Manage episode 281295683 series 1646487
How do you feel when you hear the phrase, New Year’s resolutions? Excited? Defeated? Skeptical? In recent years, New Year’s resolutions have gone out of style in favor of goals. The idea is that New Year’s resolutions are vague, so they don’t work—but goals are more defined with action steps, so they work.
I disagree with this philosophy.
What I’ve found in my own life is that neither one will work unless I go about it the right way. Before we get into that, though, let’s look at the difference between New Year’s resolutions and goals.
New Year’s Resolutions vs. Goals
According to Google, the definition of resolution is “a firm decision to do or not do something” and the definition of goal is “the object of a person’s ambition or effort; an aim or desired result.”
With those definitions in mind, I would say a resolution is about stopping and starting habits, and a goal is more of a check-it-off-your list accomplishment, such as building a garden shed or writing a book. Both of those are good things.
The problem isn’t in the word resolution or goal, the problem is how we go about trying to follow through on our resolutions and goals.
Two Approaches to New Year’s Resolutions and Goals
If we only use man-made tools (plans, lists, action steps, etc.), we’ll only be able to do the things we can accomplish in our own strength. For example, I’ve always been great at accomplishing my recreation goals because I’ve always been good at recreation. But I used to be terrible at accomplishing my work goals because I’m not naturally good at work–I can’t do those goals in my own strength.
Thankfully, we don’t need to rely on our own strength. If we’re willing to go to God for help and lean on His strength, we’ll be able to succeed even if we aren’t strong in that area. We’ll still use our lists and plans, but we’ll go to Him when we can’t make ourselves follow the plan.
At the end of this post, we’ll look at a 5-step process for achieving goals and resolutions using both practical tools and spiritual tools, but before we do that, let’s look at 10 lies that get in the way of our New Year’s resolutions and goals and 10 truths and Bible verses that will help us persevere and gain success with them.
10 Lies That Hurt – 10 Bible Verses That Help
1. This will be easy. At the beginning of the year, we’re all fired up. We think, This will be easy! I’ll just make a list of goals and then I’ll change! Unfortunately, change can be a long, slow process with a lot of glitches and failure along the way. We’ll be more likely to succeed if we have realistic expectations of the process. Jesus told us what to expect from life, and this is also true any goals or New Year’s resolutions we take on.
These things I have spoken to you so that in Me you may have peace. In the world you have tribulation but take courage; I have overcome the world. John 16:33
2. This is too hard. After we realize it’s not going to be as easy as we thought, we often jump to this conclusion: It’s too hard. This isn’t true! The truth is what we told our little kids when they were growing up: You can do hard things! Especially when we know that God is with us.
For we do not have a high priest who cannot sympathize with our weaknesses, but One who has been tempted in all things just as we are, yet without sin. Therefore, let’s approach the throne of grace with confidence, so that we may receive mercy and find grace for help at the time of our need. Hebrews 4:15-16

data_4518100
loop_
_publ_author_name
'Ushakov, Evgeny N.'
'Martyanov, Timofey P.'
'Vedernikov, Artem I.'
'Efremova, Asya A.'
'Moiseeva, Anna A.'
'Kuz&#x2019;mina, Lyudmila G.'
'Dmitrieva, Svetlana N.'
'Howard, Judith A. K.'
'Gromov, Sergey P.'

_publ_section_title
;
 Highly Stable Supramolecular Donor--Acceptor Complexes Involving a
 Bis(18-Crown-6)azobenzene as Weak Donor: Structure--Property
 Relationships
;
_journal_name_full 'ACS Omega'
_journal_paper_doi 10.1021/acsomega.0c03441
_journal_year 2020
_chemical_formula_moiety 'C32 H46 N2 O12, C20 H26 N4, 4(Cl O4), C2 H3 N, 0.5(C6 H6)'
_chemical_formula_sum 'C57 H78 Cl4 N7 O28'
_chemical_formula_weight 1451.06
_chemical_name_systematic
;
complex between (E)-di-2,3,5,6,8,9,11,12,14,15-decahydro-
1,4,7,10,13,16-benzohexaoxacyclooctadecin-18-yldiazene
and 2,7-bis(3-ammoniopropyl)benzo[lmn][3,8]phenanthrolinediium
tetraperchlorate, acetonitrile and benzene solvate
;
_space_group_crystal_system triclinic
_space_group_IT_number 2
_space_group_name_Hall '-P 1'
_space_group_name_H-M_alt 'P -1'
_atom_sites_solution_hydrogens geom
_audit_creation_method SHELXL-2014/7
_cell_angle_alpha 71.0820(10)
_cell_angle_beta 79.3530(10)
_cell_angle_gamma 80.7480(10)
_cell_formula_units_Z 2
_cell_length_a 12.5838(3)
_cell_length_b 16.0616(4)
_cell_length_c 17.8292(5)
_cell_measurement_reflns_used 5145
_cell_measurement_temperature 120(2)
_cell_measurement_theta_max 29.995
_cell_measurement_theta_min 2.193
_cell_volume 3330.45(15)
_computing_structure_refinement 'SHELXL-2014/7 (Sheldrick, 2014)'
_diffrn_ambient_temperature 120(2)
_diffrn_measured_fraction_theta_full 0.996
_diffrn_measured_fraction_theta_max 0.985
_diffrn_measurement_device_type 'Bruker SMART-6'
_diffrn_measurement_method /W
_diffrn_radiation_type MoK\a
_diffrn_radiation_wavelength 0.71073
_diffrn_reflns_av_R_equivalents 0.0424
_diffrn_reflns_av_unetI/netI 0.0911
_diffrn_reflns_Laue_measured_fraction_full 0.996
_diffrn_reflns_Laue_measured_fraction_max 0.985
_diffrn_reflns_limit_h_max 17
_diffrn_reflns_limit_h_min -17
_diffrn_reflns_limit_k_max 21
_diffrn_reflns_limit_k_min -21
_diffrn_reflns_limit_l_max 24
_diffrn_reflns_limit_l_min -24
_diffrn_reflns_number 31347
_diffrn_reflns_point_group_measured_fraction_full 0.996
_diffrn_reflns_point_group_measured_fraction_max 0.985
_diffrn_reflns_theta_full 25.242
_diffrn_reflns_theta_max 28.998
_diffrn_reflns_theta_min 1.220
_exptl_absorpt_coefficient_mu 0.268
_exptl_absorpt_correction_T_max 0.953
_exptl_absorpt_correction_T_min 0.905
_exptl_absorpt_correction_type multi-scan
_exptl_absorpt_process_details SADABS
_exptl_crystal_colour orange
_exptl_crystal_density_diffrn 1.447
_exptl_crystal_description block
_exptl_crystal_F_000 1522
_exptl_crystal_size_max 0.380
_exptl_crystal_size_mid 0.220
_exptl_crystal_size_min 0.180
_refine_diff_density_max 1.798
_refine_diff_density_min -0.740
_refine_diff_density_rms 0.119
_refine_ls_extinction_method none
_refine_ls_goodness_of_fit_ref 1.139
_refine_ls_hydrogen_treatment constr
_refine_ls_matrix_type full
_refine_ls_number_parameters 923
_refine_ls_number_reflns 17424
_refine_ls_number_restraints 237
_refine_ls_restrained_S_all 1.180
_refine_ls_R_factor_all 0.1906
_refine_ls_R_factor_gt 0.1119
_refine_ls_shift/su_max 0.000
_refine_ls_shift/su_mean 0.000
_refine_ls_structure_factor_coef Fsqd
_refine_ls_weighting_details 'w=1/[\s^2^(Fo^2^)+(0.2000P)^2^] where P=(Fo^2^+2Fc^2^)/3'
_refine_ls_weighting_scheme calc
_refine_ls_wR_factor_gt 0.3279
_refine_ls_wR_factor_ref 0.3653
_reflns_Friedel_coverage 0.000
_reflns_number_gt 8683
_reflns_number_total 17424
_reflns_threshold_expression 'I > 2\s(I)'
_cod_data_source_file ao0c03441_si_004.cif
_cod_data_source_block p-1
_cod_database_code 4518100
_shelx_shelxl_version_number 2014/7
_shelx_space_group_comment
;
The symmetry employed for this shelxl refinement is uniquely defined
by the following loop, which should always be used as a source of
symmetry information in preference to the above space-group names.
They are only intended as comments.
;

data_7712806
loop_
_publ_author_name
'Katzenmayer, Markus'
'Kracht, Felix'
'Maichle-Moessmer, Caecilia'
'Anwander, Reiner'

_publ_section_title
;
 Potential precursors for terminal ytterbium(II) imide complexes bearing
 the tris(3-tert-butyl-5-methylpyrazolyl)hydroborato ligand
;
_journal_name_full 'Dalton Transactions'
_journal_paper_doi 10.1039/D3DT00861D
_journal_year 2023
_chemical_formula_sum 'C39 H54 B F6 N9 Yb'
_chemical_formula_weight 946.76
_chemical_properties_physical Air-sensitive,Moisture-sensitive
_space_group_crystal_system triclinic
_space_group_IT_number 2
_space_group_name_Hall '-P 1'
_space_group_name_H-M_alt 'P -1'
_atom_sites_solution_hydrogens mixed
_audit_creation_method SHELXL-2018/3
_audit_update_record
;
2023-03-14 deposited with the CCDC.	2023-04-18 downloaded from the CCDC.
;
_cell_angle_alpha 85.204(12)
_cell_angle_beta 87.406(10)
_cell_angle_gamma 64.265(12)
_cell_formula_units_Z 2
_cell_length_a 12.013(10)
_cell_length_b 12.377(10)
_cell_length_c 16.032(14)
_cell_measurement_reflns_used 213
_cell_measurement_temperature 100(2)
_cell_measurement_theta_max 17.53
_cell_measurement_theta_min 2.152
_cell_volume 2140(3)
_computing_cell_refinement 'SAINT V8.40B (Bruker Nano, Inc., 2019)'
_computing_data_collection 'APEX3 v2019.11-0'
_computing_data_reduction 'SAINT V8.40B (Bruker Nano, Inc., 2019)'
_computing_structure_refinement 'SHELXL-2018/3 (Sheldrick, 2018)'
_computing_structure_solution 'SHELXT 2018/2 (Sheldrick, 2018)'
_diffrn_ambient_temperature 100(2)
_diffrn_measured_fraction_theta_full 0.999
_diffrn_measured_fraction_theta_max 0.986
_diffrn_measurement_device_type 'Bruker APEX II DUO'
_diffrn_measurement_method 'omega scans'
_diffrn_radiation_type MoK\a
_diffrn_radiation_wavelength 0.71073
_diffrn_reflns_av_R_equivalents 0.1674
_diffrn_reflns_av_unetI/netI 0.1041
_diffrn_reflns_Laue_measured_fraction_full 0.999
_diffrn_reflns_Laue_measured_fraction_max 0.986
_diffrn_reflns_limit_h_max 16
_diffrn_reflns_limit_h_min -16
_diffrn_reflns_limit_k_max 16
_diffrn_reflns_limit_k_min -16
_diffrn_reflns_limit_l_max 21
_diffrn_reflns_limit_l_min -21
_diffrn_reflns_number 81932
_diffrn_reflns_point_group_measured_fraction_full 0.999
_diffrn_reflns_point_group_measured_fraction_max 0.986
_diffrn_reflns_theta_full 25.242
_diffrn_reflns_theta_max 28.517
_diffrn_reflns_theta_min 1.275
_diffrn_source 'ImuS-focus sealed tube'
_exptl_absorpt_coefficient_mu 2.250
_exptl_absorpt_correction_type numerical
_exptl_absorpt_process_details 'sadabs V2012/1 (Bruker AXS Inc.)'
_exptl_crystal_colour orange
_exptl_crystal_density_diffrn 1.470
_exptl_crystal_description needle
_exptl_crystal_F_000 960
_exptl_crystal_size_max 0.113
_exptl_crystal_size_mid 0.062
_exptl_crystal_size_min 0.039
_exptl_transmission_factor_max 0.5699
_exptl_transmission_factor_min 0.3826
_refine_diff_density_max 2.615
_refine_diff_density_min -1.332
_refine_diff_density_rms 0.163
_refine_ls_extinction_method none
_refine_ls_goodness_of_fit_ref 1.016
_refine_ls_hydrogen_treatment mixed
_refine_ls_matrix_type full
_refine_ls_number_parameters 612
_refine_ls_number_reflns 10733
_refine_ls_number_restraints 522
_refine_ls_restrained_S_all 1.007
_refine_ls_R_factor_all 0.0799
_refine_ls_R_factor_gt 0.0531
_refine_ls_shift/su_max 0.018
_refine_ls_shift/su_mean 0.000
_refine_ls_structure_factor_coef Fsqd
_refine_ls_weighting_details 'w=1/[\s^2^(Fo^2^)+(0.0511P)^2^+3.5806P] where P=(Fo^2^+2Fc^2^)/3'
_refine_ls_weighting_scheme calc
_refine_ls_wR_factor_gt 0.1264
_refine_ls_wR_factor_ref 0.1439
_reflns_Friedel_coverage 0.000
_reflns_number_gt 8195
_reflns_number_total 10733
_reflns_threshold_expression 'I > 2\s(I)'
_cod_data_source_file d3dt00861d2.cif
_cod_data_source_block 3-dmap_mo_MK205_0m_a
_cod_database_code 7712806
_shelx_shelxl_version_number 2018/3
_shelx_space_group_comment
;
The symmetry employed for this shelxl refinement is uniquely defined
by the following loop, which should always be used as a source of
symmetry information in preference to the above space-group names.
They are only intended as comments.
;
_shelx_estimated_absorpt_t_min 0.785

3. I can’t do it. This is the lie that always come after “It’s too hard” in my journal. I don’t know how many times I’ve written it. Hundreds, I would guess. But here’s the great thing. I’ve written this lie over and over, recorded the truth each time, and then years later, have seen success in the area I thought I would never change. Not because I’m a super disciplined, I-can-do-all-things sort of person, but because of the real-life truth of the following Bible verse.
I can do all things through Him who strengthens me. Philippians 4:13
4. It should be easier than this. Because we live in an era of entitlement, we often think everything should be easy. Or we might believe the Christian version of this lie: All I have to do is pray and God will give it to me. The truth is that God usually wants us to be involved in our own transformation. It’s a partnership: He asks us to renew our minds and do anything else we need to do on a practical level to succeed with our resolutions or goal, and He does the transforming. All of that—even the renewing—takes time and effort. It rarely falls into the fun and easy category. Instead, we see the truth of this Bible verse over and over.
All discipline for the moment seems not to be joyful, but sorrowful; yet to those who have been trained by it, afterwards it yields the peaceful fruit of righteousness. Hebrews 12:11
5. I will never get over this. Because we start out thinking it will be easy, we’re always surprised when we fail. This usually happens in the first week or two, and that’s when this thought comes into our heads: This is just like all the other times. I’ll never change. The truth is, it will only be like all the other times if we give up and if we fail to keep renewing our minds. If we instead go to God for help, renew our minds to get His perspective, and keep trying even though it’s painful, we’ll succeed. God will help us.
For I am confident of this very thing, that He who began a good work in you will perfect it until the day of Christ Jesus. Philippians 1:6
6. I’m such a (hopeless case, loser, wreck, failure, miserable excuse of a Christian, etc.). One thing that gets in the way of renewing and also pursuing goals on a practical level is self-condemnation. Satan loves to see us beating ourselves up because he’s the condemner of the saints. It helps to remember that ALL of us struggle with not being able to change the things we want to change. The apostle Paul gives us a glimpse of what to expect when we try to change something we haven’t been able to change before. It’s not pretty. When you’re tempted to beat yourself up, read he wrote in Romans 7:15,18 and then tell yourself, “I’m not a miserable excuse for a Christian. I’m a NORMAL Christian.”
For I do not understand what I am doing; for I am not practicing what I want to do, but I do the very thing I hate. For I know that good does not dwell in me, that is, in my flesh; for the willing is present in me, but the doing of the good is not. Romans 7:15,18
7. Why do I bother? After the 10th year of putting the same New Year’s resolution or goal on our list, we’re ready to give up at the drop of the hat because we don’t really believe we’ll be able to change this time either. We tell ourselves we’ll never change anyway, so why bother? Here’s the truth: We bother because God wants us to bother! He has things He wants us to do and He also wants us to live an abundant life—not a life controlled by our habits. Yes, it’s hard to press on, but it’s always worth it in the end when we slowly begin to see God changing us.